It is a truth universally acknowledged, that a single day set aside to celebrate an event, a person, a gender or a cause, must be commercialised by corporations. I can get behind the commercialisation of certain days. I love presents, so I’ll give into the commercialisation of Christmas. I’m never not eating chocolate, so I’ll obviously I support the commercialisation of Easter. But if I have to see one more company selling an ‘empowering’ water bottle or notebook for International Women’s Day, I may just scream.
International Women’s Day, March 8, seems to have hit a new level of commercialisation this year. I walked into Paperchase and was genuinely annoyed when I saw a table full of products clearly marketed for International Women’s Day. It included things like lilac canvas bags with Sisterhood stamped across them, notebooks saying ‘GRL PWR’, ‘girls just wanna have freedom’, ‘yes you can’ and ‘be a girl with a mind, a woman with attitude and a lady with class’.
Afterwards, I went on their website and found that their messaging around the ‘Sisterhood’ collection is: “We’ve got everything you need to feel inspired and fight the patriarchy in style, from statement-making gifts to fearless desk accessories. Grab your sisters, pick your power slogan and take on the world with one look at our glorious collection below.” My favourite was the descriptor for a water bottle – apparently water tastes better when surrounded by a proud sisterhood print. Hate to burst your bubble, but my guess is that it’s going to still taste exactly like water.
I think it’s great that people may see products from collections like this and feel empowered, that people will make the purchase and feel encouraged to fight the patriarchy. Marketing can, both fortunately and unfortunately, make a movement accessible to a wider range of people. A truth I must acknowledge is that I’m a sucker for a girl power slogan tee – I own four and have another being shipped to me as I type this. However, a lot of companies (and Paperchase is not alone in this, it’s just the one I saw for my own eyes this year!) seem to be jumping on the bandwagon – feminism is now seen a marketable movement.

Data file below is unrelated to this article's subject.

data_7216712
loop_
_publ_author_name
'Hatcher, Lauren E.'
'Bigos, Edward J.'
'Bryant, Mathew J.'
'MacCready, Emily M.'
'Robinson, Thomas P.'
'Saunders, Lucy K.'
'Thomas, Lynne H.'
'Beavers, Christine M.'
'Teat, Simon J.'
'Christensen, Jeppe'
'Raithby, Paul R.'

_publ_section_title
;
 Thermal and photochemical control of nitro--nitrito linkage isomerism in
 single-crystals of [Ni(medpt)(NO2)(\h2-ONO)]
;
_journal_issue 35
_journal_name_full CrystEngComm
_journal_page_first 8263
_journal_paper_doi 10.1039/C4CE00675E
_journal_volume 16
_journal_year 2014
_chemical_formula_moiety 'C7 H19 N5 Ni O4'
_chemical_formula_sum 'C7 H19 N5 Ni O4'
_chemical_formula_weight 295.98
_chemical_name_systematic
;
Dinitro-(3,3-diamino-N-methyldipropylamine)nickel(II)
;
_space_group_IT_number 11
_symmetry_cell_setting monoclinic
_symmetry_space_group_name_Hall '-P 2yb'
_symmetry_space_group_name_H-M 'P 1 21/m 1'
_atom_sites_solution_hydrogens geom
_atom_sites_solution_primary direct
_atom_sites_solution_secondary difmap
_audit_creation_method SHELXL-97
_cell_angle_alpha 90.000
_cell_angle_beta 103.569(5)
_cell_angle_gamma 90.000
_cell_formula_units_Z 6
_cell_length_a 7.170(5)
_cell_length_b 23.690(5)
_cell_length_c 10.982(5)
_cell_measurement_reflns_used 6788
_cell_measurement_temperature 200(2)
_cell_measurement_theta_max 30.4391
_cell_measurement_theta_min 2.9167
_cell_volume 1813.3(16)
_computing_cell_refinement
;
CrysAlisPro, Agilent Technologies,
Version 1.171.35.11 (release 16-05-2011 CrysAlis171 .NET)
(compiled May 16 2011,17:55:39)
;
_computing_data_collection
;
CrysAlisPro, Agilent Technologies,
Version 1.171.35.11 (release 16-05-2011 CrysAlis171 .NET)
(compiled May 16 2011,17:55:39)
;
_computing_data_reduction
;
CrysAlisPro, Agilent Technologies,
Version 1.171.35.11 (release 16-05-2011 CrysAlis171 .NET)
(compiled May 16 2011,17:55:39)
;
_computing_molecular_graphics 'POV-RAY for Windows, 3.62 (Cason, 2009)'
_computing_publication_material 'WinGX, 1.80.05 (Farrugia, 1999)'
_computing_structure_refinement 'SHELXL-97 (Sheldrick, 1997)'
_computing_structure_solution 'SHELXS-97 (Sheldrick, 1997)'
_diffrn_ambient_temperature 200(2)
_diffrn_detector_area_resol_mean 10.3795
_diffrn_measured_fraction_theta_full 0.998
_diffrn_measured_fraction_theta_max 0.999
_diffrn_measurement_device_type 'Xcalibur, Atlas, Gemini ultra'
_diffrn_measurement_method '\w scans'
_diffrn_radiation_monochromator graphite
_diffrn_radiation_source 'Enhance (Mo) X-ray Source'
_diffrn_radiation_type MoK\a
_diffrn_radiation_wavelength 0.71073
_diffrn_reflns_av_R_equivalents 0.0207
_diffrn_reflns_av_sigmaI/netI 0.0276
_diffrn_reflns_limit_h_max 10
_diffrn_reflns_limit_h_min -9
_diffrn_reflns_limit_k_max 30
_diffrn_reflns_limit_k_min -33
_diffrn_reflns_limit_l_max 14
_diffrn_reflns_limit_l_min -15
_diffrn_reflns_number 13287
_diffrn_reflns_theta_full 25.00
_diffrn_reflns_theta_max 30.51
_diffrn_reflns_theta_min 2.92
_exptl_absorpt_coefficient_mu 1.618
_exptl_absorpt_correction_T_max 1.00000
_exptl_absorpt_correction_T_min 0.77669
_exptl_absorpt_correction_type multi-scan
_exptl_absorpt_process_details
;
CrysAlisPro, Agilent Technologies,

My issue is that I don’t want it to be another marketing ploy – I want to know how these companies are supporting women every other day of the year. Personally, I’d love to see companies put a percentage of proceeds from their ‘empowering’ products go to a cause that supports and celebrates women in need. I want to know what their production line is like – if they rely on outsourcing, are the workers they outsource the labour to being paid a fair wage, are the conditions they work in safe? What is the company’s pay gap like? What’s their parental leave like? Do they have women in senior level roles?
Like I saw on Twitter – peddling merch with bad puns sloganising feminism is not real empowerment – it’s capitalism in a wig.
And for International Women’s Day events – I’ve seen a lot of them floating around recently, and just as many complaints regarding them – pay the women you’re asking to speak at your events. Empowering women involves paying them what they’re worth. Get a diverse range of women with wildly differing experiences on your panels. Open your event to women who may not often get the opportunity or privilege to attend – ones who can’t afford £16 tickets (doesn’t sound like much, but that’s a week of groceries in my world). Are you celebrating equality and women’s empowerment if you’re essentially excluding women due to their income?
I love International Women’s Day, and I love feminism. In a perfect world, I want companies and consumers to love the same. For International Women’s Day 2020, I’d like less consumerism and more context.